Model Checking. To check whether \(C \parallel E\) satisfies \(\phi \), we first construct an LTS \(C^\prime \) that generates only valid traces, by plugging into C the LTSs corresponding to all of its blackbox states (as done in steps 1 and 2 of the wellformedness check) and use a classical FLTL modelchecker to verify \(C^\prime \parallel E~\models ~\phi \). If we consider the design of Fig. 3d and assume that the blackbox state \( 2 \) is not associated with any postcondition, the model checker returns the counterexample userReq,\(\tau \), offerRcvd for property P2, since the subcomponent that will replace the blackbox state \( 2 \) is not forced to ask to book the furniture service. Adding the postcondition in Fig. 3b solves the problem.
Theorem 4
The model checking procedure returns true iff every valid trace of \(C \parallel E\) satisfies \(\phi \).
Checking Substitutability. Given the environment E, a component C with a blackbox state b and pre and postconditions pre(b) and post(b), and a subcomponent R, this procedure checks whether R can be used in C in place of b. We first present a procedure assuming that R has no blackbox states.
 (1)
Transform the precondition pre(b) into an LTS, called \( LTS_b \), using Step (1) of the wellformedness procedure.
 (2)
Compute the sequential composition (\(LTS_b.R\)) between the \( LTS_b \) and R. This is done by connecting the final state \(q_1\) of \(LTS_b\) with the initial state of R by a transition labelled with a fresh event init. Then, the final state of R is connected to an additional state \(q_2\) through a \(\tau \)labeled transition. A selfloop labeled with a fresh event end is added to \(q_2\). Performing these steps ensures that the prefix \(\pi \) of every infinite trace in the form \(\pi , \{ end \}^\omega \) is comprised of two parts: \(\pi = \pi _1;\pi _2\), where \(\pi _1\) satisfies pre(b) and \(\pi _2\) is generated by the LTS R.
 (3)
Verify the result. The formula Open image in new window must hold on any trace that reaches the final state of R, e.g., on any trace of the form \(\pi ; \{ {end } \}^\omega \), where \(\lambda ^\prime \) is the result of applying the finite to infinitetrace FLTL transformation [13] to \(\lambda \). This transformation ensures that \(\pi \) satisfies \(\lambda \) iff a trace of the form \(\pi ; \{ {end } \}^\omega \) satisfies \(\lambda ^\prime \). And that, in turn, can be verified by checking \(((LTS_b.R) \parallel E)~\models ~\lambda ^\prime \) using a classical modelchecker.
If R contains blackbox states, checking R requires performing Steps (1) and (2) of the wellformedness check before running the substitutability procedure.
In the p&d example, the substitutability checker does not return any counterexample for the subcomponent in Fig. 3e. Thus, the postcondition is satisfied and the subcomponent can be integrated in place of the blackbox state 2.
Theorem 5
Let a component C with a blackbox state b, its pre and postconditions pre(b) and post(b), a subcomponent R, and C’s environment E be given. The substitutability checker returns true, indicating that R can be used in C in place of b, iff for every trace \(\pi =\pi _i;\pi _e\) of \(R \parallel E\), if \(\pi _i\) is the finite prefix of E satisfying pre(b) and \(\pi _e\) is obtained by \(R \parallel E\) considering the final state of \(\pi _i\) as the initial state of the environment, then \(\pi _e\) satisfies post(b).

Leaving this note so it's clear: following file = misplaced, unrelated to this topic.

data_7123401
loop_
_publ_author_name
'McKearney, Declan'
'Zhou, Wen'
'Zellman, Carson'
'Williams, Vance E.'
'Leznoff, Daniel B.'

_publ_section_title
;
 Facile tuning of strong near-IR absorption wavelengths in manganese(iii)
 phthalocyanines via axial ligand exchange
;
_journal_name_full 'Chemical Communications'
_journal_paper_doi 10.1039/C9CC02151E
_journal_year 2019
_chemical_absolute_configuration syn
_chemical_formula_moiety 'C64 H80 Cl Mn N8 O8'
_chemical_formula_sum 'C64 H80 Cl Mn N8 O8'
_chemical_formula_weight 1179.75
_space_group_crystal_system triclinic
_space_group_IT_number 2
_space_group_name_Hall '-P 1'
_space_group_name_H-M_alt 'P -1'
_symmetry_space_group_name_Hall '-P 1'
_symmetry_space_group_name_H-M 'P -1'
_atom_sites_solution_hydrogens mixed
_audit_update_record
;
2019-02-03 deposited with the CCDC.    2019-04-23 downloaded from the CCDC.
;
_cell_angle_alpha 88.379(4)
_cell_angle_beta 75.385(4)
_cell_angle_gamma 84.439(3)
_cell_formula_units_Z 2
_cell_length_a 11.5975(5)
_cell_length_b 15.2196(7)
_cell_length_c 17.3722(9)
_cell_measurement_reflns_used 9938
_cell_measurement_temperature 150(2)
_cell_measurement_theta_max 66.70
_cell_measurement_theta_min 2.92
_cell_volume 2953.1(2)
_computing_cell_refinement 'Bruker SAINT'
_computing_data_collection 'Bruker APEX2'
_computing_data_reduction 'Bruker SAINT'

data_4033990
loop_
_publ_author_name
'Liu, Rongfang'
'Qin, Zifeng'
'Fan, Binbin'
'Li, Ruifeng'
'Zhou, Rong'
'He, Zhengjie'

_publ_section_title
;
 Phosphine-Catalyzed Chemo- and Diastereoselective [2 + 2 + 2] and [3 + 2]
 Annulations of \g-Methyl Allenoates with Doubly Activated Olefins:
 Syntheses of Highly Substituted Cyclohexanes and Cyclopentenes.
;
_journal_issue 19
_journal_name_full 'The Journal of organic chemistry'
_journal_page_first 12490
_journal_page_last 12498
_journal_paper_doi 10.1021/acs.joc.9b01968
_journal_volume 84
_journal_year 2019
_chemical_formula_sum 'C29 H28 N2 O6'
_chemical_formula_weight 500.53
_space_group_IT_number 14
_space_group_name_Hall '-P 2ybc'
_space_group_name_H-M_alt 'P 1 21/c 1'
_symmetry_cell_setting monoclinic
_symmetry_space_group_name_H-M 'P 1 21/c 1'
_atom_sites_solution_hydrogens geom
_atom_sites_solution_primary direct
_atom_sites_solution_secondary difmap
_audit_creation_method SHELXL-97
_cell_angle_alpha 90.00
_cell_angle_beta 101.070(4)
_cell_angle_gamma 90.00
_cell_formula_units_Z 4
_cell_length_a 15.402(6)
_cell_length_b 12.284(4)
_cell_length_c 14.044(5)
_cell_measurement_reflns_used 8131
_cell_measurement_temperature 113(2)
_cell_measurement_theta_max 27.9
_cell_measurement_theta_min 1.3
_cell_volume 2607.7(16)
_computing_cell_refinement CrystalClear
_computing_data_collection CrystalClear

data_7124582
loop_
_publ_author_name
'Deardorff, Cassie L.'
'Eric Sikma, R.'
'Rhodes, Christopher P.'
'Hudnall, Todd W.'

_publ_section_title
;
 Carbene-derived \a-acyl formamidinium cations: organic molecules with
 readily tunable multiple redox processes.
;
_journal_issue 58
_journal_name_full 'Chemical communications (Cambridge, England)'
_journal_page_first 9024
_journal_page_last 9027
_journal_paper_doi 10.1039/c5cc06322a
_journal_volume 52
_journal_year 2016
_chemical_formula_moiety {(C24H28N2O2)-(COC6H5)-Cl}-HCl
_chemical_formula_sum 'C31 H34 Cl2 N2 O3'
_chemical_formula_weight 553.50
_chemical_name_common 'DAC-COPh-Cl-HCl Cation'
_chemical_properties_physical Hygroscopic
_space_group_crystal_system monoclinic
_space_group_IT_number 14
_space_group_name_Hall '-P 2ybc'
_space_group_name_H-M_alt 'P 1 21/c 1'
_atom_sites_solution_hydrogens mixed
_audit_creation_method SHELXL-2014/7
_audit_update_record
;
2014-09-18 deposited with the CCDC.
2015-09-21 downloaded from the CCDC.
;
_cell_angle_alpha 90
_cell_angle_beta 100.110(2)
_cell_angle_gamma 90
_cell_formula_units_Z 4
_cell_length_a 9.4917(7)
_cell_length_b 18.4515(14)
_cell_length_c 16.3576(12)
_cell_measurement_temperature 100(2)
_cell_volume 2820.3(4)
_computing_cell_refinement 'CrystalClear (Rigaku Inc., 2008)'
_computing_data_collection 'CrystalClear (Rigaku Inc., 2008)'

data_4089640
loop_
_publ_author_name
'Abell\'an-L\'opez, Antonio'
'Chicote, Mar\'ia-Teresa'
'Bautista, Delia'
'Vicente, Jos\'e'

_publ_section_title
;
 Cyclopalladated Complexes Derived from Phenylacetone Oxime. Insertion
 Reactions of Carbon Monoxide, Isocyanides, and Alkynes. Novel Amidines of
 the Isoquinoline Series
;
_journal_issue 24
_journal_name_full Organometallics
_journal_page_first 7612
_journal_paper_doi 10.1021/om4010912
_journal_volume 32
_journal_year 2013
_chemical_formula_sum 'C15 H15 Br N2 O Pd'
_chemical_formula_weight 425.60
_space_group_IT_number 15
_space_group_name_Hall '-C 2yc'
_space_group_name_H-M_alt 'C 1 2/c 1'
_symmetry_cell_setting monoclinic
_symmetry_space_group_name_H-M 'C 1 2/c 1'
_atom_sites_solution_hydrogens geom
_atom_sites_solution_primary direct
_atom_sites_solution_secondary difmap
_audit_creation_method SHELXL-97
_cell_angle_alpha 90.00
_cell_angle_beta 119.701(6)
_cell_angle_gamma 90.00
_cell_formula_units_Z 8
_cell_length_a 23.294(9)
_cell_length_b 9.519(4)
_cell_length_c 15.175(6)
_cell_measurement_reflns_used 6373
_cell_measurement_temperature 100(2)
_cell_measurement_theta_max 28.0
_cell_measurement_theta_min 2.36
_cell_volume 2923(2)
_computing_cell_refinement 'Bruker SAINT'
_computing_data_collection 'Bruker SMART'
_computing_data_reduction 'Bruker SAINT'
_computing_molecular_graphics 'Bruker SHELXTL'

6 Evaluation
We aim to answer two questions: RQ.1: How effective is FIDDle w.r.t. supporting an iterative, distributed development of correct components? (Sect. 6.1) and RQ.2: How scalable is the automated part of the proposed approach? (Sect. 6.2).
6.1 Assessing Effectiveness
We simulated development of a complex component and analyzed FIDDleprovided support along the steps described in Sect. 2.
Experimental Setup. We chose the executive module of the K9 Mars Rover developed at NASA Ames [12, 17, 18] and specified using LTSs. The overall size of the LTS is \({\sim }10^7\) states. The executive module was made by several components: Executive, ExecCondChecker, ActionExecution and Database. ExecCondChecker was further decomposed into dbmonitor and internal. Each of these components was associated with a shared variable (exec, conditionList, action and db, respectively) used to communicate with the other components, e.g., the exec variable was used by ExecCondChecker to communicate with Executive. The access of each shared variable was regulated through a condition variable and a lock. The complete model of the Executive component comprised of 11 states, each further decomposed as an LTS. The final model of the Executive component was obtained by replacing these states with the corresponding LTSs. This model had about 100 states which is a realistic component of a medium size [5, 6, 24].
We considered two properties: (\(\mathcal {P}\)1): Executive performed an action only after a new plan was read from Database; (\(\mathcal {P}\)2): Executive got the lock over the condList variable only after obtaining the exec lock.
Creating an Initial Component Design. We considered the existing model (D3) of the Executive and abstracted portions of the complete model into blackbox states to create two partial components D1 and D2 representing partial designs. To generate D2 we encapsulated three states that receive plans and prepare for plan execution into the blackbox state Read_Plans. To generate D1, we also set one of the 10 states of the Executive whose corresponding LTS is in charge of executing a plan, i.e., state ExecuteTaskAction, as a blackbox state. By following this procedure, D3 and D2 can be obtained from D2 and D1, respectively, by integrating the abstracted subcomponents.